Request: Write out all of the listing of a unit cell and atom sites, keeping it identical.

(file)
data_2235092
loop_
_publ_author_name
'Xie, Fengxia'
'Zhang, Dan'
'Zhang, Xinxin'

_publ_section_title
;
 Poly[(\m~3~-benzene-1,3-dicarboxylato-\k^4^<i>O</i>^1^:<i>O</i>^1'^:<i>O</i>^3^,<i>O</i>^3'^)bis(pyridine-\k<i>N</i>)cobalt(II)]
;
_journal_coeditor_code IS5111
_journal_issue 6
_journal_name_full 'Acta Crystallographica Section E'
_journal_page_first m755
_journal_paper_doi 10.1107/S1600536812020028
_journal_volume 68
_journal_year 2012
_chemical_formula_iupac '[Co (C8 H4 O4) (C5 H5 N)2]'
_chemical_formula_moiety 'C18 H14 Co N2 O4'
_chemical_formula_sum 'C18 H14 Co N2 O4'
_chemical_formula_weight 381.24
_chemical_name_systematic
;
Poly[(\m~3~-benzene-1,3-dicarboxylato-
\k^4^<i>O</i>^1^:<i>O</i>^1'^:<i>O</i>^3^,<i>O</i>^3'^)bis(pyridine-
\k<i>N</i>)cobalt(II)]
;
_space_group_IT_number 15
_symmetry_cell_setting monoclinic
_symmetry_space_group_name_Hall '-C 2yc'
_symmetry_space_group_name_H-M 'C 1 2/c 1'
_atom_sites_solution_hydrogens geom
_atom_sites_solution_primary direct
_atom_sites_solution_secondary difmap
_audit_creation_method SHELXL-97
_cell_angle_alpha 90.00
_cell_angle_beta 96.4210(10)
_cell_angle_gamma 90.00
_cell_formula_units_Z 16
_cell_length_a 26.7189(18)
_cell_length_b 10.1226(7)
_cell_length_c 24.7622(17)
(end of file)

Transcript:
data_2235092
loop_
_publ_author_name
'Xie, Fengxia'
'Zhang, Dan'
'Zhang, Xinxin'

_publ_section_title
;
 Poly[(\m~3~-benzene-1,3-dicarboxylato-\k^4^<i>O</i>^1^:<i>O</i>^1'^:<i>O</i>^3^,<i>O</i>^3'^)bis(pyridine-\k<i>N</i>)cobalt(II)]
;
_journal_coeditor_code IS5111
_journal_issue 6
_journal_name_full 'Acta Crystallographica Section E'
_journal_page_first m755
_journal_paper_doi 10.1107/S1600536812020028
_journal_volume 68
_journal_year 2012
_chemical_formula_iupac '[Co (C8 H4 O4) (C5 H5 N)2]'
_chemical_formula_moiety 'C18 H14 Co N2 O4'
_chemical_formula_sum 'C18 H14 Co N2 O4'
_chemical_formula_weight 381.24
_chemical_name_systematic
;
Poly[(\m~3~-benzene-1,3-dicarboxylato-
\k^4^<i>O</i>^1^:<i>O</i>^1'^:<i>O</i>^3^,<i>O</i>^3'^)bis(pyridine-
\k<i>N</i>)cobalt(II)]
;
_space_group_IT_number 15
_symmetry_cell_setting monoclinic
_symmetry_space_group_name_Hall '-C 2yc'
_symmetry_space_group_name_H-M 'C 1 2/c 1'
_atom_sites_solution_hydrogens geom
_atom_sites_solution_primary direct
_atom_sites_solution_secondary difmap
_audit_creation_method SHELXL-97
_cell_angle_alpha 90.00
_cell_angle_beta 96.4210(10)
_cell_angle_gamma 90.00
_cell_formula_units_Z 16
_cell_length_a 26.7189(18)
_cell_length_b 10.1226(7)
_cell_length_c 24.7622(17)